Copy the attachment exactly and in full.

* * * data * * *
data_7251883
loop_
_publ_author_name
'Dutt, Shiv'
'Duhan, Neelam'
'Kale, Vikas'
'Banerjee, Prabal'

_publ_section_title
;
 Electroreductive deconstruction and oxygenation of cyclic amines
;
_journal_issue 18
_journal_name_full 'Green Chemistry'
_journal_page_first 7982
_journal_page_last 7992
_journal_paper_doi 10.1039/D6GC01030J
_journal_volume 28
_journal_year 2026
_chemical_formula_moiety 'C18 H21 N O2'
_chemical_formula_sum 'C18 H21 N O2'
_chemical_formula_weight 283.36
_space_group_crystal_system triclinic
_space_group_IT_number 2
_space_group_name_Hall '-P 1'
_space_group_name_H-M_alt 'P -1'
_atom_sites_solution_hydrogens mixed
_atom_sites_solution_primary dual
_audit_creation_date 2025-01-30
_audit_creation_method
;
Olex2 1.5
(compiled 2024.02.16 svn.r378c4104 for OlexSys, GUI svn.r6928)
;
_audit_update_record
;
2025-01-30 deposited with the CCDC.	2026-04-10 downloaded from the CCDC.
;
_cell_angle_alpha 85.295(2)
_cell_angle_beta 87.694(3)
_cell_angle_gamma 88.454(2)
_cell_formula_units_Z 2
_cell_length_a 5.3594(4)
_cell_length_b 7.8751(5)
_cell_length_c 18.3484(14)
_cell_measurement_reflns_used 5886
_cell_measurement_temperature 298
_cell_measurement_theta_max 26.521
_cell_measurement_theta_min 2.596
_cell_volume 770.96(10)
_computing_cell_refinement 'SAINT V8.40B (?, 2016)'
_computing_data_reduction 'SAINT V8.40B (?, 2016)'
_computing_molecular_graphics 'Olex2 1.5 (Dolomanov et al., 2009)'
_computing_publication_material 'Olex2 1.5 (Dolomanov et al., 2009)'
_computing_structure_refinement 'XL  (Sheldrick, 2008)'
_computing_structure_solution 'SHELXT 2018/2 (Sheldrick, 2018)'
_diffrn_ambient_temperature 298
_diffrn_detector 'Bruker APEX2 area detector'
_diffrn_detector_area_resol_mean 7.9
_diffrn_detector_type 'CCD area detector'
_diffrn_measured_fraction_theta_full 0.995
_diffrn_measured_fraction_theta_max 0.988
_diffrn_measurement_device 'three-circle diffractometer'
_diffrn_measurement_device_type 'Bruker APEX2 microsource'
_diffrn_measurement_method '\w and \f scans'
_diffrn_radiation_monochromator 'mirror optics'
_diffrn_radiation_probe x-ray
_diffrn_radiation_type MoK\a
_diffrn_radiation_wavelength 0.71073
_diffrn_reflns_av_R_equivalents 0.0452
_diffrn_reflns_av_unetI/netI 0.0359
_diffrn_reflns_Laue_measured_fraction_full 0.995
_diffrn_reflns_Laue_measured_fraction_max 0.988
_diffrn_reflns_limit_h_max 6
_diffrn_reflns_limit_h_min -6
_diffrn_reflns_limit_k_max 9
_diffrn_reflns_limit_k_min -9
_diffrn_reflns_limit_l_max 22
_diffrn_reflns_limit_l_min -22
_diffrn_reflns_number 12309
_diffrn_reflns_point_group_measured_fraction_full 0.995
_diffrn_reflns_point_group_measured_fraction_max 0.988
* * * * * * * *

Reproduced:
data_7251883
loop_
_publ_author_name
'Dutt, Shiv'
'Duhan, Neelam'
'Kale, Vikas'
'Banerjee, Prabal'

_publ_section_title
;
 Electroreductive deconstruction and oxygenation of cyclic amines
;
_journal_issue 18
_journal_name_full 'Green Chemistry'
_journal_page_first 7982
_journal_page_last 7992
_journal_paper_doi 10.1039/D6GC01030J
_journal_volume 28
_journal_year 2026
_chemical_formula_moiety 'C18 H21 N O2'
_chemical_formula_sum 'C18 H21 N O2'
_chemical_formula_weight 283.36
_space_group_crystal_system triclinic
_space_group_IT_number 2
_space_group_name_Hall '-P 1'
_space_group_name_H-M_alt 'P -1'
_atom_sites_solution_hydrogens mixed
_atom_sites_solution_primary dual
_audit_creation_date 2025-01-30
_audit_creation_method
;
Olex2 1.5
(compiled 2024.02.16 svn.r378c4104 for OlexSys, GUI svn.r6928)
;
_audit_update_record
;
2025-01-30 deposited with the CCDC.	2026-04-10 downloaded from the CCDC.
;
_cell_angle_alpha 85.295(2)
_cell_angle_beta 87.694(3)
_cell_angle_gamma 88.454(2)
_cell_formula_units_Z 2
_cell_length_a 5.3594(4)
_cell_length_b 7.8751(5)
_cell_length_c 18.3484(14)
_cell_measurement_reflns_used 5886
_cell_measurement_temperature 298
_cell_measurement_theta_max 26.521
_cell_measurement_theta_min 2.596
_cell_volume 770.96(10)
_computing_cell_refinement 'SAINT V8.40B (?, 2016)'
_computing_data_reduction 'SAINT V8.40B (?, 2016)'
_computing_molecular_graphics 'Olex2 1.5 (Dolomanov et al., 2009)'
_computing_publication_material 'Olex2 1.5 (Dolomanov et al., 2009)'
_computing_structure_refinement 'XL  (Sheldrick, 2008)'
_computing_structure_solution 'SHELXT 2018/2 (Sheldrick, 2018)'
_diffrn_ambient_temperature 298
_diffrn_detector 'Bruker APEX2 area detector'
_diffrn_detector_area_resol_mean 7.9
_diffrn_detector_type 'CCD area detector'
_diffrn_measured_fraction_theta_full 0.995
_diffrn_measured_fraction_theta_max 0.988
_diffrn_measurement_device 'three-circle diffractometer'
_diffrn_measurement_device_type 'Bruker APEX2 microsource'
_diffrn_measurement_method '\w and \f scans'
_diffrn_radiation_monochromator 'mirror optics'
_diffrn_radiation_probe x-ray
_diffrn_radiation_type MoK\a
_diffrn_radiation_wavelength 0.71073
_diffrn_reflns_av_R_equivalents 0.0452
_diffrn_reflns_av_unetI/netI 0.0359
_diffrn_reflns_Laue_measured_fraction_full 0.995
_diffrn_reflns_Laue_measured_fraction_max 0.988
_diffrn_reflns_limit_h_max 6
_diffrn_reflns_limit_h_min -6
_diffrn_reflns_limit_k_max 9
_diffrn_reflns_limit_k_min -9
_diffrn_reflns_limit_l_max 22
_diffrn_reflns_limit_l_min -22
_diffrn_reflns_number 12309
_diffrn_reflns_point_group_measured_fraction_full 0.995
_diffrn_reflns_point_group_measured_fraction_max 0.988